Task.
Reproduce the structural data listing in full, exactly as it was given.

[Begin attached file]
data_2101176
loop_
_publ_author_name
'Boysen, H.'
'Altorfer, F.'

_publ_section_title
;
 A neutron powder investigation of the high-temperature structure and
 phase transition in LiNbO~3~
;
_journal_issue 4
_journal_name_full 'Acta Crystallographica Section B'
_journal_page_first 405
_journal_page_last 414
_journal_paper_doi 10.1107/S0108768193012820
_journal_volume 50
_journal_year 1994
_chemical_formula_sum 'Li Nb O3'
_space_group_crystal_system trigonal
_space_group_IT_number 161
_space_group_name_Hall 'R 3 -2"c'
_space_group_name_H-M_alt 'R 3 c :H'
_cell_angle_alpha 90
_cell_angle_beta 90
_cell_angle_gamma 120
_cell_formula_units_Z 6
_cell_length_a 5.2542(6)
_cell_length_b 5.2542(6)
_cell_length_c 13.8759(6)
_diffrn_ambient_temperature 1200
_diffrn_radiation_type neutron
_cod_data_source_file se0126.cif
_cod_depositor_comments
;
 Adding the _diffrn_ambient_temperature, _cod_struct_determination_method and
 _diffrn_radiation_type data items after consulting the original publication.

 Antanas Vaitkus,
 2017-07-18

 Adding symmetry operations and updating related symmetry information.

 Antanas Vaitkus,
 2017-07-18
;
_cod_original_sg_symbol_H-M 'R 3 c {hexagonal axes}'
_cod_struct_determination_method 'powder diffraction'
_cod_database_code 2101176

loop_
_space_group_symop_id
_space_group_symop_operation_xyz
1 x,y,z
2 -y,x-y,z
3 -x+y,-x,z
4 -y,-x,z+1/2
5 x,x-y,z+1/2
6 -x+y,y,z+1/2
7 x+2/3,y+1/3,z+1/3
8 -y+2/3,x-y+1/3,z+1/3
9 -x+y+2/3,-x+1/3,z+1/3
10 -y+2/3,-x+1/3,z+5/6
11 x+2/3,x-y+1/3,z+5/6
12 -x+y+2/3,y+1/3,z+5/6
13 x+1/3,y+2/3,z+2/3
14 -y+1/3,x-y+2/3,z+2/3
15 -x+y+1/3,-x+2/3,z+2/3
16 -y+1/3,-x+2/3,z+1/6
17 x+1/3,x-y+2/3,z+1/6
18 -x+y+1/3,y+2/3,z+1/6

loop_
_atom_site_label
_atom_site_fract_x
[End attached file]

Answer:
data_2101176
loop_
_publ_author_name
'Boysen, H.'
'Altorfer, F.'

_publ_section_title
;
 A neutron powder investigation of the high-temperature structure and
 phase transition in LiNbO~3~
;
_journal_issue 4
_journal_name_full 'Acta Crystallographica Section B'
_journal_page_first 405
_journal_page_last 414
_journal_paper_doi 10.1107/S0108768193012820
_journal_volume 50
_journal_year 1994
_chemical_formula_sum 'Li Nb O3'
_space_group_crystal_system trigonal
_space_group_IT_number 161
_space_group_name_Hall 'R 3 -2"c'
_space_group_name_H-M_alt 'R 3 c :H'
_cell_angle_alpha 90
_cell_angle_beta 90
_cell_angle_gamma 120
_cell_formula_units_Z 6
_cell_length_a 5.2542(6)
_cell_length_b 5.2542(6)
_cell_length_c 13.8759(6)
_diffrn_ambient_temperature 1200
_diffrn_radiation_type neutron
_cod_data_source_file se0126.cif
_cod_depositor_comments
;
 Adding the _diffrn_ambient_temperature, _cod_struct_determination_method and
 _diffrn_radiation_type data items after consulting the original publication.

 Antanas Vaitkus,
 2017-07-18

 Adding symmetry operations and updating related symmetry information.

 Antanas Vaitkus,
 2017-07-18
;
_cod_original_sg_symbol_H-M 'R 3 c {hexagonal axes}'
_cod_struct_determination_method 'powder diffraction'
_cod_database_code 2101176

loop_
_space_group_symop_id
_space_group_symop_operation_xyz
1 x,y,z
2 -y,x-y,z
3 -x+y,-x,z
4 -y,-x,z+1/2
5 x,x-y,z+1/2
6 -x+y,y,z+1/2
7 x+2/3,y+1/3,z+1/3
8 -y+2/3,x-y+1/3,z+1/3
9 -x+y+2/3,-x+1/3,z+1/3
10 -y+2/3,-x+1/3,z+5/6
11 x+2/3,x-y+1/3,z+5/6
12 -x+y+2/3,y+1/3,z+5/6
13 x+1/3,y+2/3,z+2/3
14 -y+1/3,x-y+2/3,z+2/3
15 -x+y+1/3,-x+2/3,z+2/3
16 -y+1/3,-x+2/3,z+1/6
17 x+1/3,x-y+2/3,z+1/6
18 -x+y+1/3,y+2/3,z+1/6

loop_
_atom_site_label
_atom_site_fract_x